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Speakers share urgent ideas for changing our broken approach to dying in America

Speakers share urgent ideas for changing our broken approach to dying in America

Picture of Kellie  Schmitt
[Photo by Getty Images]
[Getty Images]

Over the last century, death in the United States has evolved from a family event to a medical event. 

As a result, many people die in circumstances that don’t reflect their preferences or values, said Leonard Schaeffer, founder of the Leonard D. Schaeffer Center for Health Policy and Economics at USC and former CEO of WellPoint, now Anthem.

The challenges of end-of-life care decisions and policies were the focus of the Center for Health Journalism’s Health Matters webinar last week. Schaeffer, who served on the committee that crafted the Institute of Medicine’s “Dying in America” report, was joined by Ann Neumann, the author of the critically acclaimed book “The Good Death: An Exploration of Dying in America,” and a visiting scholar at NYU’s Center for Religion and Media.

The two speakers discussed how to transform death from a medical event to one that includes the social, emotional and spiritual aspects of patient’s values. That transformation requires not only a change from our fee-for-service medical system, which encourages intensive treatment at the end of life, but also better communication with patients before they reach that point – a struggle Schaeffer experienced firsthand with his own mother’s death.

“From that experience, I came to believe that patients should not have to confront a health care system that doesn’t allow them to influence decisions about how they maintain their quality of life and how they die,” Schaeffer said.

Telling people’s stories

Author and journalist Neumann also found herself personally drawn to end-of-life experiences after the painful experience of watching her father die from non-Hodgkin lymphoma. She’d imagined him dying differently, tucked into bed, with some soup and kind words from family.

“I promise you that’s not how it went down,” she said. “I was very much broadsided by the experience, and I was angry at my dad for dying the way he did; I was angry at our society, the hospice nurses, my family and culture at large for not better preparing me for the most common event in people’s lives — the loss of loved ones.”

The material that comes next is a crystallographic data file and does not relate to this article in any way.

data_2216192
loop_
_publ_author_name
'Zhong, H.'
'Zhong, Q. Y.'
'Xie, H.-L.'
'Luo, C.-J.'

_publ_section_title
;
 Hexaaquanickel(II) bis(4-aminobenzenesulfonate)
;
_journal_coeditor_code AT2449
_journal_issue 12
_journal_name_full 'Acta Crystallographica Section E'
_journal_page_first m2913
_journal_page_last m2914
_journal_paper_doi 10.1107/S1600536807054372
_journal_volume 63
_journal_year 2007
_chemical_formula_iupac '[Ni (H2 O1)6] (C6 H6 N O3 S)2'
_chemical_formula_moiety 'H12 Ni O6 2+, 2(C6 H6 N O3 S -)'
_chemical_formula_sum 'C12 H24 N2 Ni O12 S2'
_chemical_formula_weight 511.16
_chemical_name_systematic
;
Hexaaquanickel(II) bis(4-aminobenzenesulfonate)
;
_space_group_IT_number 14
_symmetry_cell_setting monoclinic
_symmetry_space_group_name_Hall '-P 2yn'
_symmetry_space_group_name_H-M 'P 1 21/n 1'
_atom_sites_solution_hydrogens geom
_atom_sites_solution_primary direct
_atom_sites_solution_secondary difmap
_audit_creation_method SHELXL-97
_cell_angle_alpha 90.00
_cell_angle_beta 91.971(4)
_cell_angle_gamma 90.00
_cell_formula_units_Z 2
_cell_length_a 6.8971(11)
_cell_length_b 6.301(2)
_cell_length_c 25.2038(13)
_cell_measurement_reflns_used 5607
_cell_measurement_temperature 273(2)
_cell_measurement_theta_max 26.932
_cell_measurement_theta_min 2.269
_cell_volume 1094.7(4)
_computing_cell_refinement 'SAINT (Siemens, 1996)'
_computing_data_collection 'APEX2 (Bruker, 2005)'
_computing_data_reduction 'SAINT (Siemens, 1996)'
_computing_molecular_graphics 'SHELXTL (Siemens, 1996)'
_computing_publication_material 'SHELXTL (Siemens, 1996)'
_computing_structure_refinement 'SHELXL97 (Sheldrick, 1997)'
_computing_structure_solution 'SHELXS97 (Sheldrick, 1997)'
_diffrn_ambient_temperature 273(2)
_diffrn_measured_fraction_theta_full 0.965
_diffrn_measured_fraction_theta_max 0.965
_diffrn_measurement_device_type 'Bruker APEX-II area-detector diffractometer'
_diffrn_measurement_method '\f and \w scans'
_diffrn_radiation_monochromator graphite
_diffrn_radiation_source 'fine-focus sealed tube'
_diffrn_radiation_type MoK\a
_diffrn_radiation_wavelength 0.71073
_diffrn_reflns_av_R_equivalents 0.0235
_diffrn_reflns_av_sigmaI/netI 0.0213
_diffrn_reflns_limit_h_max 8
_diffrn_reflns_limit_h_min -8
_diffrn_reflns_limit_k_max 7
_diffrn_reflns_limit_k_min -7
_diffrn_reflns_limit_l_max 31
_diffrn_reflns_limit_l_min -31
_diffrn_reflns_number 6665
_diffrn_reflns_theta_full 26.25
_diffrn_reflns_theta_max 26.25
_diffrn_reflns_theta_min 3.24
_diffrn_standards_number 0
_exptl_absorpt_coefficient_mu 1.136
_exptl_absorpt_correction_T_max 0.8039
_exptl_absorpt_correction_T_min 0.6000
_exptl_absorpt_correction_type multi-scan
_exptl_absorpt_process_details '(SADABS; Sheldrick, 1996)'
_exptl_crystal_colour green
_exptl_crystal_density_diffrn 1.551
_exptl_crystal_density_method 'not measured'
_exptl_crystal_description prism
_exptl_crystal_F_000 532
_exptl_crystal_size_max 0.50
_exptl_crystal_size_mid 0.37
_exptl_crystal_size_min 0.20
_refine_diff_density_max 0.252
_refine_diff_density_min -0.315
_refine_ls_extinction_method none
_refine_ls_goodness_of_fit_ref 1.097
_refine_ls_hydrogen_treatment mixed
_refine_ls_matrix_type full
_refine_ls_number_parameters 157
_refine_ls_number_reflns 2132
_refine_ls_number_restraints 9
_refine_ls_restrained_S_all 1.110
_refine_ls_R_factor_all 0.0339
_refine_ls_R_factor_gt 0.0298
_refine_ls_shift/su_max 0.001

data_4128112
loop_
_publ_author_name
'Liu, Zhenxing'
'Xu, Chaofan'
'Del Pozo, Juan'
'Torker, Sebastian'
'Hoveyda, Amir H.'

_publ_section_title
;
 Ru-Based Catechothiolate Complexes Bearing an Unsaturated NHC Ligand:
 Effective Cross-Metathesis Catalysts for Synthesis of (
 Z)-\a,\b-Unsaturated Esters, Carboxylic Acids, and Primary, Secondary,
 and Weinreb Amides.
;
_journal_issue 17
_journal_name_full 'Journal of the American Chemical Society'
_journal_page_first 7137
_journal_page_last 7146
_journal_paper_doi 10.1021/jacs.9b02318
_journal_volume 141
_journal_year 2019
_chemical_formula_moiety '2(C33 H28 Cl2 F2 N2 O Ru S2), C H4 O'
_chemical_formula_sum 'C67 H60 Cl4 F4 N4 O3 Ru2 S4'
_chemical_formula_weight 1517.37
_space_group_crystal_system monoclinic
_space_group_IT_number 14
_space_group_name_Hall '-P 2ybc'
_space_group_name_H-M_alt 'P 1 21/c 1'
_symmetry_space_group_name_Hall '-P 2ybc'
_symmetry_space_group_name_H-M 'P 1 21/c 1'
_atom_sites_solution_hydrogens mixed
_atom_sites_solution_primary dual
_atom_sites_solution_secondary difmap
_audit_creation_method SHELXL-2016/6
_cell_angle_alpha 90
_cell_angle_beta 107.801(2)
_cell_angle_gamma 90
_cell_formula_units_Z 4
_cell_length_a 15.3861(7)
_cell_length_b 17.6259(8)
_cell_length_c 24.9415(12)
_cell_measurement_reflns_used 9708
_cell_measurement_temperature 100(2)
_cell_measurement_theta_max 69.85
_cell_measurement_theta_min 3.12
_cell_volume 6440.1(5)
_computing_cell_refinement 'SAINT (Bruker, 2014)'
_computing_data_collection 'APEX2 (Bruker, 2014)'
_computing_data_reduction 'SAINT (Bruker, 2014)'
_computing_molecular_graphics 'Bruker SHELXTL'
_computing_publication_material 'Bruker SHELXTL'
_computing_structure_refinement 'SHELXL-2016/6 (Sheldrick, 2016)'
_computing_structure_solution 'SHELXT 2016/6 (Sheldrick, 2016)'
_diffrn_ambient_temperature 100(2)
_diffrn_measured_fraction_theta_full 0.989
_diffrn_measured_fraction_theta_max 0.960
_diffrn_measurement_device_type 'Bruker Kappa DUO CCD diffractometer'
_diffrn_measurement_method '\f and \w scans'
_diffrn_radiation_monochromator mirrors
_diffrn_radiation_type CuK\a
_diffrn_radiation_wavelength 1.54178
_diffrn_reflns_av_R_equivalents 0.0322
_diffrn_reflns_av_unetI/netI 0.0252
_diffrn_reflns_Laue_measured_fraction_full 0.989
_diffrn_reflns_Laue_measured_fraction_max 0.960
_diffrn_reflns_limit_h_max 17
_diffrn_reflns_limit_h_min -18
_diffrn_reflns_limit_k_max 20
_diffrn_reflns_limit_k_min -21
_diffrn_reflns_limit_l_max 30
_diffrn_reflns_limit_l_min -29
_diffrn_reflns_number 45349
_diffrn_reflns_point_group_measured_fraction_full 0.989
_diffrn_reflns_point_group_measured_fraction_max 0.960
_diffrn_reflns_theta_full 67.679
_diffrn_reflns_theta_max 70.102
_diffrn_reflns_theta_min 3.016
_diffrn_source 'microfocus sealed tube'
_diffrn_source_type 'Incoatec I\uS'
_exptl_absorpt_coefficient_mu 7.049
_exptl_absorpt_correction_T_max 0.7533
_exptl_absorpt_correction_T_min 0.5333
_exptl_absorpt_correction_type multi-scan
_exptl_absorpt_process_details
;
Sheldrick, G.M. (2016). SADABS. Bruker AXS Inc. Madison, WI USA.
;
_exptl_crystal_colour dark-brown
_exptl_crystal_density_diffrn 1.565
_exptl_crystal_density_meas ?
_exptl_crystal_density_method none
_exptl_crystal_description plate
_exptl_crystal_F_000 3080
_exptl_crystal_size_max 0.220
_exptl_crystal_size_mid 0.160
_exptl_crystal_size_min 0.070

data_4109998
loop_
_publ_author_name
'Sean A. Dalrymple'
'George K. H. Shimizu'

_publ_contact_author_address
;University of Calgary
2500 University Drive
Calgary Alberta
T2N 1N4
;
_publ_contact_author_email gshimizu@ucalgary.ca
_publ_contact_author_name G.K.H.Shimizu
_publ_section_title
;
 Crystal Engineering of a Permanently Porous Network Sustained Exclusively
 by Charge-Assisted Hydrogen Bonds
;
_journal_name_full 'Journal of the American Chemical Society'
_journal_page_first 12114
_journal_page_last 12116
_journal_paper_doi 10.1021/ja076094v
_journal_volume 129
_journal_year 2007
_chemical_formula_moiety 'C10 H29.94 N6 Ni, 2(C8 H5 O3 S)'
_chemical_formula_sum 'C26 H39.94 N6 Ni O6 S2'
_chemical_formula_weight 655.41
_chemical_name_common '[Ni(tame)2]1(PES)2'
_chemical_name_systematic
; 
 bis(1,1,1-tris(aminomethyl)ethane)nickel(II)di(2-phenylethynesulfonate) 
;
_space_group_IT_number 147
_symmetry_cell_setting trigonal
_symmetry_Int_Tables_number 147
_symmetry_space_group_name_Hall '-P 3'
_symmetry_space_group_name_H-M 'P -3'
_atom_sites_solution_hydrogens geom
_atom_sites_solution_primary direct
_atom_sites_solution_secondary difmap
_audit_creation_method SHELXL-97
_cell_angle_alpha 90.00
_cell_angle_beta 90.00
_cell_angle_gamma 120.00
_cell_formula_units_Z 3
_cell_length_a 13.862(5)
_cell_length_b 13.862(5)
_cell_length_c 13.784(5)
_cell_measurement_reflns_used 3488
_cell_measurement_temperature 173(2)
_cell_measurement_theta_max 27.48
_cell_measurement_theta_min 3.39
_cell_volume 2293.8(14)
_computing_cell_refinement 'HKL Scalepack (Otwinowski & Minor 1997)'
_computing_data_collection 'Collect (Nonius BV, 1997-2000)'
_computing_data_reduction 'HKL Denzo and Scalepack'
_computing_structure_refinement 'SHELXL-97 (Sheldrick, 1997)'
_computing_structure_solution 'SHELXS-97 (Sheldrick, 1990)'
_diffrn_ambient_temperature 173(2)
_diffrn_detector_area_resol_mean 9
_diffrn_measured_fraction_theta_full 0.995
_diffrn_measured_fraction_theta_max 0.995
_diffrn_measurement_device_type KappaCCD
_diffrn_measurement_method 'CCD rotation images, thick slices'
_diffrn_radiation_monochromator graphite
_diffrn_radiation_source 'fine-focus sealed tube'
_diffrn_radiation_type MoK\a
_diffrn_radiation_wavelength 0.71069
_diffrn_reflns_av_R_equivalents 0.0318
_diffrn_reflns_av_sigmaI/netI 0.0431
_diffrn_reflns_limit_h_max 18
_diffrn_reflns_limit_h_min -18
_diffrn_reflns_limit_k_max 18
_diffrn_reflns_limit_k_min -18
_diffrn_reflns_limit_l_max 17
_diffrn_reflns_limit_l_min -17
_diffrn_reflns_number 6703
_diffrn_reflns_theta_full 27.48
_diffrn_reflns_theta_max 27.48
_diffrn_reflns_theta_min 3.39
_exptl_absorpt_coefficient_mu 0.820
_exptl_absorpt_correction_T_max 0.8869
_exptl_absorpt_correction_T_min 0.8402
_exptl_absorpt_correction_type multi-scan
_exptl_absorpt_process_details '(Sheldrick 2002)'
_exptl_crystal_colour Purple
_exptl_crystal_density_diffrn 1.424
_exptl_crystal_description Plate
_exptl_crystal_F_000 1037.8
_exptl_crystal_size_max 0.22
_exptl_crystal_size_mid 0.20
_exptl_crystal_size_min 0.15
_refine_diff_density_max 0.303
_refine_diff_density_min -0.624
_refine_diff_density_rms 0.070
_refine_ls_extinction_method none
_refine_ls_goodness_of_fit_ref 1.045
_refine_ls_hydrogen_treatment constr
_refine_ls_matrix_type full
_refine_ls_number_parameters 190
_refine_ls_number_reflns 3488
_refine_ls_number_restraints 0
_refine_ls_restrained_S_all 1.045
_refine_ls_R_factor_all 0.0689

Neumann wanted to know how common her father’s painful experience was, so she became a hospice volunteer. She stressed the importance of telling the personal stories that can not only spur policy changes, but also bring nuance and understanding to complex topics.

Neumann described some of the people she encountered on her decade-long reporting journey, from a prisoner on a hunger strike to a disability rights activist to a home health aide doing hospice work.

In her encounters with Maria, a home health aide, she realized the “plight of home health aides,” people who are often doing “the dirtiest work imaginable” yet are paid low wages without sick leave, job stability or security. Yet, even with low wages, the in-home care can be prohibitively expensive for families.

“Not only did Maria teach me we need to strengthen home health, but also the resources we allocate to this kind of care,” she said.

IOM report lays out roadmap

In the webinar, Schaeffer elaborated on the recommendations in the IOM’s “Dying in America” report, which urged changes in five key areas to transform end-of-life care. Those include:

  • Delivery of person-centered, family-oriented care: Health care should focus on integrated, patient-centered, family-oriented care near the end of a patient’s life. People are often moved between medical facilities and work with different caregivers during this time, and that fragmented care can be burdensome, he said. The report recommended care that’s integrated and includes services that address the emotional, social and spiritual needs of patients and families.